A NEW variant of the coronavirus called B.1.1.529 has been identified in South Africa, and officials there say the situation is very worrying.
It is feared that the new strain could spur new waves of epidemics in many countries and put pressure on health systems, complicating efforts to reopen economies and borders. European stock indices and crude oil futures fell as treasuries strengthened. Governments around the world have begun banning travelers from South Africa and surrounding countries.
Here’s what we know about this new strain so far:
1. What is different in this variant?
Scientists say that B.1.1.529 carries a large number of mutations in its spiky protein, which plays a key role in the virus entering cells in the body. This is also the target of the vaccine. Researchers are still trying to determine whether it is more transmissible or deadly than previous strains.
2. Where did she come from?
For now, there is only speculation. A scientist from the UCL Genetics Institute in London said that it probably evolved during a chronic infection of an immunocompromised person, probably in an untreated patient with HIV / AIDS. South Africa has 8.2 million people infected with HIV, the most in the world. The beta variant, a mutation identified last year in South Africa, may also have come from a person infected with HIV.
3. How widespread is it?
As of Thursday, nearly 100 cases have been discovered in South Africa, where it has become the dominant species among new infections. Early PCR test results showed that 90% of the 1,100 new cases reported Wednesday in a South African province that includes Johannesburg were caused by a new variant, said Tulio de Oliveira, a bioinformatics professor who runs gene sequencing institutions at two South African universities. In neighboring Botswana, officials on Monday reported four cases of people being fully vaccinated. In Hong Kong, a variant was found in passengers from South Africa, and another case was identified in a person who was in quarantine in a hotel room across the hall. Israel has also identified a case of a man who recently traveled to Malawi.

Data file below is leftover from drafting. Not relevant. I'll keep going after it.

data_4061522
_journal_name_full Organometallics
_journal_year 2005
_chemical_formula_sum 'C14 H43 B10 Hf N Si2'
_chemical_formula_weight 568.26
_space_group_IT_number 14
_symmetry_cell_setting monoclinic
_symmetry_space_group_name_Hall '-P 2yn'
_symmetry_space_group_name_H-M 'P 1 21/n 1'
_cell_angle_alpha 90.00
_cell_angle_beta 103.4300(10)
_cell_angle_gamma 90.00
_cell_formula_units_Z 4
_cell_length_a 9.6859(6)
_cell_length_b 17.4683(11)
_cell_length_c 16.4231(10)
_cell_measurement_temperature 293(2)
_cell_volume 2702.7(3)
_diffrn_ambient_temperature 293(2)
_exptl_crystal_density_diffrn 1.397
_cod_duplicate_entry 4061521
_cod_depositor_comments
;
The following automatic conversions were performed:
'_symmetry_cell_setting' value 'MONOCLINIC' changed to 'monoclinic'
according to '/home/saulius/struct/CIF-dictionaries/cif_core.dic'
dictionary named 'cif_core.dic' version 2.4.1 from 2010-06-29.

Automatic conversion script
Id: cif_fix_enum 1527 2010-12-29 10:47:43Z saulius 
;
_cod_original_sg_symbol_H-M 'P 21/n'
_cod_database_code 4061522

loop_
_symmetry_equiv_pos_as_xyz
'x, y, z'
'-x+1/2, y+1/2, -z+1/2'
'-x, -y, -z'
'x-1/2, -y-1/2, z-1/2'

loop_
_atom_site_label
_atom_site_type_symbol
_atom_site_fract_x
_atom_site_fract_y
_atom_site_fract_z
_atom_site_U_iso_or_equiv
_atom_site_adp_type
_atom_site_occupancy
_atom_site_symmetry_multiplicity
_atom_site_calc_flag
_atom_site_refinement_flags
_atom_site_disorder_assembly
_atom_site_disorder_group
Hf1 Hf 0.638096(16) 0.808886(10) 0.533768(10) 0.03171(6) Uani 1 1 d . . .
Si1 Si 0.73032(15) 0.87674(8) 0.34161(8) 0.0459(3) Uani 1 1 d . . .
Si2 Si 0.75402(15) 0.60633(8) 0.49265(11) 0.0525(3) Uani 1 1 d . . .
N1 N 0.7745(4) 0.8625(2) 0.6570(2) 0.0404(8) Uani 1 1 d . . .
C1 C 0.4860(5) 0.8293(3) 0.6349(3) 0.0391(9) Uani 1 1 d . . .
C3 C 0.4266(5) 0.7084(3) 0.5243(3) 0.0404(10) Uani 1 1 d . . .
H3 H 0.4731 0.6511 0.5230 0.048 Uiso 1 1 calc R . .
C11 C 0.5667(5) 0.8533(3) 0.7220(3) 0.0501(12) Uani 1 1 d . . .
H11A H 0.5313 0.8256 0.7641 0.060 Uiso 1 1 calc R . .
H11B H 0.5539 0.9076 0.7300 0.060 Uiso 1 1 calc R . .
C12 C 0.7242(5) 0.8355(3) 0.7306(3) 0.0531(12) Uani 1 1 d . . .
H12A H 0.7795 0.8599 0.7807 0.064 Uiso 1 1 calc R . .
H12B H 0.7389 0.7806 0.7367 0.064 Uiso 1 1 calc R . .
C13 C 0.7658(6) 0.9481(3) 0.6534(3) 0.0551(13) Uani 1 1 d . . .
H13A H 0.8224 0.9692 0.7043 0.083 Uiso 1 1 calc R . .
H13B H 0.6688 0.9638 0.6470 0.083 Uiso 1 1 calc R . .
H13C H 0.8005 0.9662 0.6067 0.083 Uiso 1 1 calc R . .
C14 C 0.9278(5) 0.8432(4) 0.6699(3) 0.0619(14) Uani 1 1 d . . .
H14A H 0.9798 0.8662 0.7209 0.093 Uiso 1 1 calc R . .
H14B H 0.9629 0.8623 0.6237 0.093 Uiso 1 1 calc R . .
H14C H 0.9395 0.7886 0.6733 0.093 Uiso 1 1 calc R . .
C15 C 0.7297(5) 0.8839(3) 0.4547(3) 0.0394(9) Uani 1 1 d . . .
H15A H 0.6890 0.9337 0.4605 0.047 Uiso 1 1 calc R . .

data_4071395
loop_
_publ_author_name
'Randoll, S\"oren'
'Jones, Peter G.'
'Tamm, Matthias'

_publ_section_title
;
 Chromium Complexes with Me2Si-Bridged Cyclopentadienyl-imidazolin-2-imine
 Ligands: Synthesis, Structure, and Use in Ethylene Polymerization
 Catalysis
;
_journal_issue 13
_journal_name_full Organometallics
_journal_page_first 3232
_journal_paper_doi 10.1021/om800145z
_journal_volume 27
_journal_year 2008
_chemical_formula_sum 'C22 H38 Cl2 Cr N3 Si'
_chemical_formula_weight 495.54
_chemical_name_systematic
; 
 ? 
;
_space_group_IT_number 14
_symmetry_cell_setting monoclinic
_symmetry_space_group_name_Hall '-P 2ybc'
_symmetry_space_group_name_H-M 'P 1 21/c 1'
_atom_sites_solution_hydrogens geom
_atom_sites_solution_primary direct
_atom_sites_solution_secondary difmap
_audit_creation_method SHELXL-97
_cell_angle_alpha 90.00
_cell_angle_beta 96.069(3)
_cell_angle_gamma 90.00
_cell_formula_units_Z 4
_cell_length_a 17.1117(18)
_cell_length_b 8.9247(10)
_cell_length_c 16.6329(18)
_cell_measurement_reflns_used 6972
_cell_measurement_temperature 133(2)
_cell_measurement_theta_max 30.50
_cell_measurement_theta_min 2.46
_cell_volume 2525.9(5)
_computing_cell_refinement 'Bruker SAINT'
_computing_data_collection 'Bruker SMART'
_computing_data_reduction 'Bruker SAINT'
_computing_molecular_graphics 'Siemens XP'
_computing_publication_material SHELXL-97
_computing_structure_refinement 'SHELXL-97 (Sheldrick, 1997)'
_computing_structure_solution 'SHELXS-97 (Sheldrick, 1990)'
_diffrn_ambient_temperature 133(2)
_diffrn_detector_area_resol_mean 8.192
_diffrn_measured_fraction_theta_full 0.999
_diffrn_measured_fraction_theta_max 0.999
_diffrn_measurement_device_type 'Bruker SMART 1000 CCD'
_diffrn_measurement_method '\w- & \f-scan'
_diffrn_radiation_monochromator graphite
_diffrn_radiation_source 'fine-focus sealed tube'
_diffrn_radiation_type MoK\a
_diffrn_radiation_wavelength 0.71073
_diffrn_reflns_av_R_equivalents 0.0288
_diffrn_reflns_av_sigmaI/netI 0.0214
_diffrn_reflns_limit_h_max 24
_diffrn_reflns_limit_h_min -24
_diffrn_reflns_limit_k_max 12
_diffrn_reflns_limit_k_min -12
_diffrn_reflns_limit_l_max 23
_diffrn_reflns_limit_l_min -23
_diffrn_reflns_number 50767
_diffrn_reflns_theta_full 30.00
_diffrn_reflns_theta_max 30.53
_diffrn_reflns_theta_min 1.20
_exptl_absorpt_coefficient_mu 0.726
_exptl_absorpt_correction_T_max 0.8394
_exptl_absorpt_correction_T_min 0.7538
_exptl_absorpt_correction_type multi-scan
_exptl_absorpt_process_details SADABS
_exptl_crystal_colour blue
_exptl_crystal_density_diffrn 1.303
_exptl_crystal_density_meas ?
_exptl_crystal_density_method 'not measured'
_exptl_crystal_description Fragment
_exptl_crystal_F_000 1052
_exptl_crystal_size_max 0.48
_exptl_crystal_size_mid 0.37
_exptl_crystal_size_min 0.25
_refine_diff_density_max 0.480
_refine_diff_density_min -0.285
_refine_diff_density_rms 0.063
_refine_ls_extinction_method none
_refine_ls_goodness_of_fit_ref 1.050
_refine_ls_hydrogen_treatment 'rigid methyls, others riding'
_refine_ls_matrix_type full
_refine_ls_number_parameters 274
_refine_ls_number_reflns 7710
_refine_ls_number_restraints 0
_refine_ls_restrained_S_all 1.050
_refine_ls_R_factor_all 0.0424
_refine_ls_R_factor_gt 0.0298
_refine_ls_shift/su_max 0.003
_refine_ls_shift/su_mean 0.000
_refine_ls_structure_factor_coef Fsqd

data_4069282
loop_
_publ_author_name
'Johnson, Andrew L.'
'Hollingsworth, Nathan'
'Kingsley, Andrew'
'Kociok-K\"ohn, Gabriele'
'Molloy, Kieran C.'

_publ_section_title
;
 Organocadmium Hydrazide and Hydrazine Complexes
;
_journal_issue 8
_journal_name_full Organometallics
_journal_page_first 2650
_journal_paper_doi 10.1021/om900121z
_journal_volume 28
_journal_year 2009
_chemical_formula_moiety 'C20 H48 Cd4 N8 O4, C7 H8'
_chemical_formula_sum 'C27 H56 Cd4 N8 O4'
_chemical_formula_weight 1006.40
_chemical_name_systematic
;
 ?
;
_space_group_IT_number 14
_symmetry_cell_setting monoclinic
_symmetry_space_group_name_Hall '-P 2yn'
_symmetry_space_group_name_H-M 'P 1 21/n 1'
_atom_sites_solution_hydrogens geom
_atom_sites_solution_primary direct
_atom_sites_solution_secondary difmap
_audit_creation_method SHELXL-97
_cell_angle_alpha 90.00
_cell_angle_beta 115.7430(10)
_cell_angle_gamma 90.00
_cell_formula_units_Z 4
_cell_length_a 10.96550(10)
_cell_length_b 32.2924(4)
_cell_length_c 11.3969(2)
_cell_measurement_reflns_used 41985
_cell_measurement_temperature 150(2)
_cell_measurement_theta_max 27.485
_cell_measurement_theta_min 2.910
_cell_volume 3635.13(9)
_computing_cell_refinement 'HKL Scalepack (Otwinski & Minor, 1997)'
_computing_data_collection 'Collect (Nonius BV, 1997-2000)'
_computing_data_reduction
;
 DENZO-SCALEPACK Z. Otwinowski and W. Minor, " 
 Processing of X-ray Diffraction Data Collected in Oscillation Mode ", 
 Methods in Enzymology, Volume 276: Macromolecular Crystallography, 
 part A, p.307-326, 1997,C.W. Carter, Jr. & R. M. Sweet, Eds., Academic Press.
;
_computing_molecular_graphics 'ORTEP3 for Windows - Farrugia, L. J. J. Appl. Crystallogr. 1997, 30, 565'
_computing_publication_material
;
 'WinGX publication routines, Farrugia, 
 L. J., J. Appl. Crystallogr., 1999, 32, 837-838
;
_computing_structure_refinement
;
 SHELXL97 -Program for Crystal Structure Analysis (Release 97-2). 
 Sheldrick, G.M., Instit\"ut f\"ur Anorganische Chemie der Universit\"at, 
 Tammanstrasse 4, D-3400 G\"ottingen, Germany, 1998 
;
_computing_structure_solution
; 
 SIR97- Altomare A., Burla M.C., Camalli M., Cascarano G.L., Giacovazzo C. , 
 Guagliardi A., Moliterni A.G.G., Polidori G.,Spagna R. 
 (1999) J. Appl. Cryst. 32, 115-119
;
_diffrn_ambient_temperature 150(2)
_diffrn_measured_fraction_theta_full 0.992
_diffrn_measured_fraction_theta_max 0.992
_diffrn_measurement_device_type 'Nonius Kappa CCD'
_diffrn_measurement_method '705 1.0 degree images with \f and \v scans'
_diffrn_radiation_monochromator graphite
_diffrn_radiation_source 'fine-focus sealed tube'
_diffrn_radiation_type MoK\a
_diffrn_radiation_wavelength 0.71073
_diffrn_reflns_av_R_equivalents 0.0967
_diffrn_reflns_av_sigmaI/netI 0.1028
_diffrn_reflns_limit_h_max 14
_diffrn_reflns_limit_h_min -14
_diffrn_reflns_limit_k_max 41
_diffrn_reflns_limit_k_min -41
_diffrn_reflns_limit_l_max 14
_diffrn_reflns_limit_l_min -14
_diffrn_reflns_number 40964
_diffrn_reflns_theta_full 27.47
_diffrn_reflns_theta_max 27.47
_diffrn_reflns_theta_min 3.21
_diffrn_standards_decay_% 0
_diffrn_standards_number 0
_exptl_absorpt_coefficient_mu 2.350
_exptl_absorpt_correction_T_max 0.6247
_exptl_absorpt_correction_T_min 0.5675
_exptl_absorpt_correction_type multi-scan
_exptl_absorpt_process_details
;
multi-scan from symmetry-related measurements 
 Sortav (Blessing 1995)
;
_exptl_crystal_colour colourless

4. How did the markets respond?
News of the new variant rocked financial markets on Friday as stocks, treasury yields and oil sank – with travel-related stocks among the biggest drop. The yen, commonly considered a safe haven, rose 0.6% against the dollar, while the South African rand fell to a one-year low. Shares in the U.S., which will continue trading after Thanksgiving, are expected to open lower, with December contracts on the S&P 500 index falling 1.7%, the most since September. European stocks have fallen the most since July, with the Euro Stock 50 index by 3%. The vaults have risen in full, pushing yields down, and the five-year rate has fallen by 13 basis points. Crude oil futures in New York fell by as much as 6.4 percent and traded below $ 74 per barrel. Copper, nickel and aluminum fell by at least 2% in trading in London.
5. How do other countries react?
The United Kingdom issued a temporary ban on flights from six African countries, and others followed suit. Singapore restricts the entry of people who have been in South Africa and nearby countries for the past 14 days, while the European Union has proposed suspending air traffic from South Africa. Australia has said it will not rule out tightening border rules for passengers from South Africa if the situation escalates, while India has tightened controls on incoming passengers from South Africa, Botswana and Hong Kong.
6. How worrying is this variant?
It’s too early to tell. The World Health Organization said there are less than 100 whole genomic sequences of the new strain, which could contribute to the time it takes to study its comparison with previous strains and its impact on Covid therapies and vaccines. Viruses mutate all the time, and changes sometimes make the virus weaker or sometimes make it more adept at avoiding antibodies and infecting humans.
7. What should we pay attention to next?
The WHO convened a meeting on Friday to discuss B.1.1.529 and decide whether it would be officially labeled as a variant of interest or concern. If he does, he will get the name of the Greek letter according to the WHO naming scheme, probably the letter “nu”. More details on how contagious and deadly the variant is should also come as researchers continue to research data around B.1.1.529.
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